Weekend Trip (Part I)

Last summer, I took a weekend trip to Philadelphia. I had only been there once before. It was an eighth grade class trip to Washington D.C. We stopped by the City of Brotherly Love to see the Liberty Bell. We may have seen more, but I cannot remember anything else.

Thus, I decided to educate myself on American History. I also planned on visiting the museums, including the famous Philadelphia Museum of Art. Famous how? The steps Rocky Balboa jogs upon lead to the museum entrance.

My Pilates instructor Michele is a huge Rocky fan. She requested a photo of me at the top of the steps, in triumphant Rocky pose. Plus, the Pilates bag she gave all her clients as Christmas gifts a few years ago must be prominently displayed. This tradition began with another client’s trip to Hawaii.

Confession time: I had not seen Rocky. Bad, movie buff, bad! Like every other red-blooded American during the Cold War, I watched Rocky IV. However, all I had ever seen of the original were bits and pieces when it played on TV.

So, off I ignorantly went. A statue of Rocky Balboa stands by the bottom of the illustrious steps. Of course, the Pilates bag and I posed with it for a photo. Then up the stairs. My friend Jen jogged up. Considering the heat, I chose the slow, but steady pace. I felt I still deserved to raise my fists triumphantly in the air. All this and I had never seen the movie. These photos are now displayed on the Pilates bag travel wall chez Michele. Somehow, I sensed it was time. I thoroughly enjoyed the movie and could finally understand why so many look to it for inspiration.

I began to wonder about other classics I had not seen. Yet again, I did not want to be a delinquent cinephile. A work colleague encouraged me to view the historical drama A Man for All Seasons. Sir Thomas More, a devout Catholic, unsuccessfully navigates the royal court after Henry VIII separates from the Church and the Pope, creating the Church of England with himself as the head. Being a history buff, I got wrapped up in its intricacies. Politics have not changed these past centuries.

Michael Caine appeared on “Charlie Rose” promoting his second autobiography. They spoke a bit of Sean Connery and The Man Who Would Be King based on the Rudyard Kipling tale. Two former British soldiers travel to Eastern lands in search of treasure and power. Things do not quite work out as expected. Since the movie popped up repeatedly in conversations, I finally saw it. The dangers of believing oneself a deity makes for a compelling story. A lesson learned in ego.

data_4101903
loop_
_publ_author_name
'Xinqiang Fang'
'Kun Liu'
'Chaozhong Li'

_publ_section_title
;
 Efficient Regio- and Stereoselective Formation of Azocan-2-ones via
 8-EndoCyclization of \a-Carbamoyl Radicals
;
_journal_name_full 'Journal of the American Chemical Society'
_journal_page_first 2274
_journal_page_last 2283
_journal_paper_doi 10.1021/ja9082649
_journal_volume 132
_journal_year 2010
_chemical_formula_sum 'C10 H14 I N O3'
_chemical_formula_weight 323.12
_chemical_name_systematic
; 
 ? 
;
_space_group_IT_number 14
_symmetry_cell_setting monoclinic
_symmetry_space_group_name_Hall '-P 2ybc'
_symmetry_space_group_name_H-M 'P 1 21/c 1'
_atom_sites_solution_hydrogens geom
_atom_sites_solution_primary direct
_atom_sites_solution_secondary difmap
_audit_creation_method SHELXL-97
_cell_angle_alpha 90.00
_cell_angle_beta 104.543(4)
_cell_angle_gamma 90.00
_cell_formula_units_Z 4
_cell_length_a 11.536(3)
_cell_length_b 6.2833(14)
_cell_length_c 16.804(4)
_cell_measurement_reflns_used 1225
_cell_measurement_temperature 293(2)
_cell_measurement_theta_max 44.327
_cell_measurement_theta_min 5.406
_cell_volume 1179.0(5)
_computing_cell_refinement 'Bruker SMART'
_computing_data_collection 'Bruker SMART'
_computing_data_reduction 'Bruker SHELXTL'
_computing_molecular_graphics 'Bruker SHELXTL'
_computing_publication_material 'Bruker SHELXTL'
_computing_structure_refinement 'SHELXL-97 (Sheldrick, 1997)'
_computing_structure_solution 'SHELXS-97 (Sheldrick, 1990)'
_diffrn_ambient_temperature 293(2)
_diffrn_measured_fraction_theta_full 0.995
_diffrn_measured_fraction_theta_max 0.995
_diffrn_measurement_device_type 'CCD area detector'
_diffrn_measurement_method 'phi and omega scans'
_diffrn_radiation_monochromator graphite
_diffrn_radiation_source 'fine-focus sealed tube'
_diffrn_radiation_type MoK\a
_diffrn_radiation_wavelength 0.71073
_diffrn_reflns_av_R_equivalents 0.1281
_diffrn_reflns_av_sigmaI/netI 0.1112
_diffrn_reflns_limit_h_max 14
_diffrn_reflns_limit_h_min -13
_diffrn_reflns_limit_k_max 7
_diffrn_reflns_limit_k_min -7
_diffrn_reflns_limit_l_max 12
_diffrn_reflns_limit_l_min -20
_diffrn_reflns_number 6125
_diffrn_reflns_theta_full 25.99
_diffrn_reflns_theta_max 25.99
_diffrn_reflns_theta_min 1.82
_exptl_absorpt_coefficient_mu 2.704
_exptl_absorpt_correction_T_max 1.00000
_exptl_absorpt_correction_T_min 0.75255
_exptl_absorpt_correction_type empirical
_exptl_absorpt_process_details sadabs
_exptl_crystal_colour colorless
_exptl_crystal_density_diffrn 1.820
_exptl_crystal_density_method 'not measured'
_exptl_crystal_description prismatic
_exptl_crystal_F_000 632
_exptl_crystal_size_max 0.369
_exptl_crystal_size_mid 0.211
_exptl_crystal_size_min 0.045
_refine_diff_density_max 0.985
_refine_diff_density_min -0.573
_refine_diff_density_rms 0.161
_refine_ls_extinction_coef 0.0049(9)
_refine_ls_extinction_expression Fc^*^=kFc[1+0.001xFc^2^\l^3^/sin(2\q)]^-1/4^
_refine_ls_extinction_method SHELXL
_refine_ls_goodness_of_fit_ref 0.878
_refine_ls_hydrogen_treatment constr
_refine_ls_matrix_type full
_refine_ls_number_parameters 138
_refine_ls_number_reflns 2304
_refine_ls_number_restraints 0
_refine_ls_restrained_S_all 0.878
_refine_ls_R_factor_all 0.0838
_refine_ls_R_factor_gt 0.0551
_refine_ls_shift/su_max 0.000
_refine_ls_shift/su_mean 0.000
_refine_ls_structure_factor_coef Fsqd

I have to admit, though, The Elephant Man is the most touching one. It is about the life of Joseph Merrick who was severely disfigured from birth and had to eke out a living as a carnival attraction in the late 1800s. My heart broke when Merrick cried out “I’m a human being!” when cornered like an animal by an angry mob. Though hidden beneath make-up, the actor John Hurt utilized his voice beautifully. Quite an extraordinary, sad story…and all true.

As more classics I have not seen are brought to my attention, I will remedy the problem. I have to admit, however, I have no interest in some films, due to genre, actor, etc. I will not name them to avoid offending anyone. My only thought now is: What will happen on my next trip?

Author: musingsbyleslie

I've been a language teacher for almost twenty years. I've always loved writing and am finally getting a chance to pursue this passion. I draw on experiences, conversations, and whatever strikes my fancy. As is quite evident, I'm not very good at talking about myself. So, I'll let my pieces do it for me.

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